Growing sugarcane is most often a commercial affair, but home gardeners can also enjoy this sweet ornamental grass. If you live in a warm climate, you can grow sugarcane varieties in your garden beds to enjoy both the decorative look and for the sugar you can get at harvest time. Know the differences between sugarcanes so you can make the right choice for your backyard.
Types of Sugarcane
If you want to grow sugarcane and start to investigate how to go about it, you’ll find there are a lot of different sugarcane plants. It can be confusing, especially if you are reading information for farmers and commercial growing of sugarcane. To help narrow down your options, there are a few basic types of sugarcane:
- Chewing canes. These are sugarcane varieties that have a soft, fibrous center which is good for chewing. The fibers tend to stick together as you chew so that spitting it out once the sugar is depleted is easier.
- Syrup canes. Syrup canes have a variety of sugar types that don’t crystallize easily but are good for making sugar syrup. They are used commercially but also in the home garden.
- Crystal canes. Crystal canes are largely commercial varieties with high concentrations of sucrose used to make crystallized table sugar.
Sugarcane Plant Types for the Home Garden
Most home garden sugarcanes are chewing or syrup varieties. Select the variety or varieties you want to grow based on how you want to use them. If you are only interested in an ornamental grass, choose based on appearance. There are some varieties that have interesting colors and patterns. ‘Pele’s Smoke’ has purple leaves and ‘Striped Ribbon’ has attractive stripes on the leaves and cane. If you want a cane that you can chew, consider chewing canes. These are varieties with outer layers that are easy to peel off, sometimes just with your fingernails, so you can get to the pulp. Examples of good chewing varieties include:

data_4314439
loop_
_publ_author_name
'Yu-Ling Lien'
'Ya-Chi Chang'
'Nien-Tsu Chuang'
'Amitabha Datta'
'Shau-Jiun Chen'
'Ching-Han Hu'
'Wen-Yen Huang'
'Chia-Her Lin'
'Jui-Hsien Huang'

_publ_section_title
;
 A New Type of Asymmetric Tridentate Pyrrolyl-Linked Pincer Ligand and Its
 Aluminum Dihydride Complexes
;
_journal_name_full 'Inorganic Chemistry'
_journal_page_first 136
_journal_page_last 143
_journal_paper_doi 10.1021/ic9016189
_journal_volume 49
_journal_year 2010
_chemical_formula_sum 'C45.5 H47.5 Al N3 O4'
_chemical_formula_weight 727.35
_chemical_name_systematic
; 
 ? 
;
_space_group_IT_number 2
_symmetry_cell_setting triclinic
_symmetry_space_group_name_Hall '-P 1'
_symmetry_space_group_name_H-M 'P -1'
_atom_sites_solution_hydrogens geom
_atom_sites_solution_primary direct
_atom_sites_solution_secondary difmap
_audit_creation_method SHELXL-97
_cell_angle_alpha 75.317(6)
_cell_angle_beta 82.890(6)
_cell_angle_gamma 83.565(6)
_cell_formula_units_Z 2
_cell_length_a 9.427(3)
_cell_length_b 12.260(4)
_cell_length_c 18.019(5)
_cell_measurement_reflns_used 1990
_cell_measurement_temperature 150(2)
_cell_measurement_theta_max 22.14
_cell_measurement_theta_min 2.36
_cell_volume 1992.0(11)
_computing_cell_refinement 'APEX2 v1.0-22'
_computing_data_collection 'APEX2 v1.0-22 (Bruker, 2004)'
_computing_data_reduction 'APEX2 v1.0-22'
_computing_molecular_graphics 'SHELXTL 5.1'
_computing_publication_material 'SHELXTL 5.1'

- ‘White Transparent’
- ‘Georgia Red’
- ‘Home Green’
- ‘Yellow Gal’
‘Louisiana Ribbon,’ ‘Louisiana Striped,’ and ‘Green German’ are good varieties for making syrup. The vast majority of sugarcane available is for commercial use. To find backyard varieties, search for heirloom sugarcane. There are a few organizations, based in the South and in Hawaii, that try to collect and preserve heirloom varieties. Farmer’s markets in southern regions may also have sugarcanes for sale for home gardeners.
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Mary Ellen Ellis has been gardening for over 20 years. With degrees in Chemistry and Biology, Mary Ellen's specialties are flowers, native plants, and herbs.
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